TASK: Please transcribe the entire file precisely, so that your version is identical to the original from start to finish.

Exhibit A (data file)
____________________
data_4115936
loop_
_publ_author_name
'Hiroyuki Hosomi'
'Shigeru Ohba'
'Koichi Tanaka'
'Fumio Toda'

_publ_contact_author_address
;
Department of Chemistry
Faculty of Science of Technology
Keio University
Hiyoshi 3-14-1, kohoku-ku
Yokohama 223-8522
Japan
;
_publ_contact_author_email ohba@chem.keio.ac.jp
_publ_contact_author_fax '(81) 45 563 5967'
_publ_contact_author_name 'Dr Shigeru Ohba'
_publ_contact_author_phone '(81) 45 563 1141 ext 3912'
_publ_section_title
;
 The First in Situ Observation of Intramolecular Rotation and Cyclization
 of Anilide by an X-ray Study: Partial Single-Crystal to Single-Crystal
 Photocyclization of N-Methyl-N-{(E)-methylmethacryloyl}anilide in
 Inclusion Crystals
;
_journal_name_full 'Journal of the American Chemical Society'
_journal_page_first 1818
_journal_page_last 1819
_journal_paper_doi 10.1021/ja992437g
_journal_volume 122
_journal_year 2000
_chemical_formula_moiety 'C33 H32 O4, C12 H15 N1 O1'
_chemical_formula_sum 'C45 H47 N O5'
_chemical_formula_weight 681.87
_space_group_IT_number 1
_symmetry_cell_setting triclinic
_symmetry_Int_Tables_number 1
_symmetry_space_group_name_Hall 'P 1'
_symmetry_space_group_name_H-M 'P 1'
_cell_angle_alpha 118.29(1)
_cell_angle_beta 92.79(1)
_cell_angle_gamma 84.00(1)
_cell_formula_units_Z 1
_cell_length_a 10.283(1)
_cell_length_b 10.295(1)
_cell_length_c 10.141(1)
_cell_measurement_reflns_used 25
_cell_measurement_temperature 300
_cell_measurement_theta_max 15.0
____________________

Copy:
data_4115936
loop_
_publ_author_name
'Hiroyuki Hosomi'
'Shigeru Ohba'
'Koichi Tanaka'
'Fumio Toda'

_publ_contact_author_address
;
Department of Chemistry
Faculty of Science of Technology
Keio University
Hiyoshi 3-14-1, kohoku-ku
Yokohama 223-8522
Japan
;
_publ_contact_author_email ohba@chem.keio.ac.jp
_publ_contact_author_fax '(81) 45 563 5967'
_publ_contact_author_name 'Dr Shigeru Ohba'
_publ_contact_author_phone '(81) 45 563 1141 ext 3912'
_publ_section_title
;
 The First in Situ Observation of Intramolecular Rotation and Cyclization
 of Anilide by an X-ray Study: Partial Single-Crystal to Single-Crystal
 Photocyclization of N-Methyl-N-{(E)-methylmethacryloyl}anilide in
 Inclusion Crystals
;
_journal_name_full 'Journal of the American Chemical Society'
_journal_page_first 1818
_journal_page_last 1819
_journal_paper_doi 10.1021/ja992437g
_journal_volume 122
_journal_year 2000
_chemical_formula_moiety 'C33 H32 O4, C12 H15 N1 O1'
_chemical_formula_sum 'C45 H47 N O5'
_chemical_formula_weight 681.87
_space_group_IT_number 1
_symmetry_cell_setting triclinic
_symmetry_Int_Tables_number 1
_symmetry_space_group_name_Hall 'P 1'
_symmetry_space_group_name_H-M 'P 1'
_cell_angle_alpha 118.29(1)
_cell_angle_beta 92.79(1)
_cell_angle_gamma 84.00(1)
_cell_formula_units_Z 1
_cell_length_a 10.283(1)
_cell_length_b 10.295(1)
_cell_length_c 10.141(1)
_cell_measurement_reflns_used 25
_cell_measurement_temperature 300
_cell_measurement_theta_max 15.0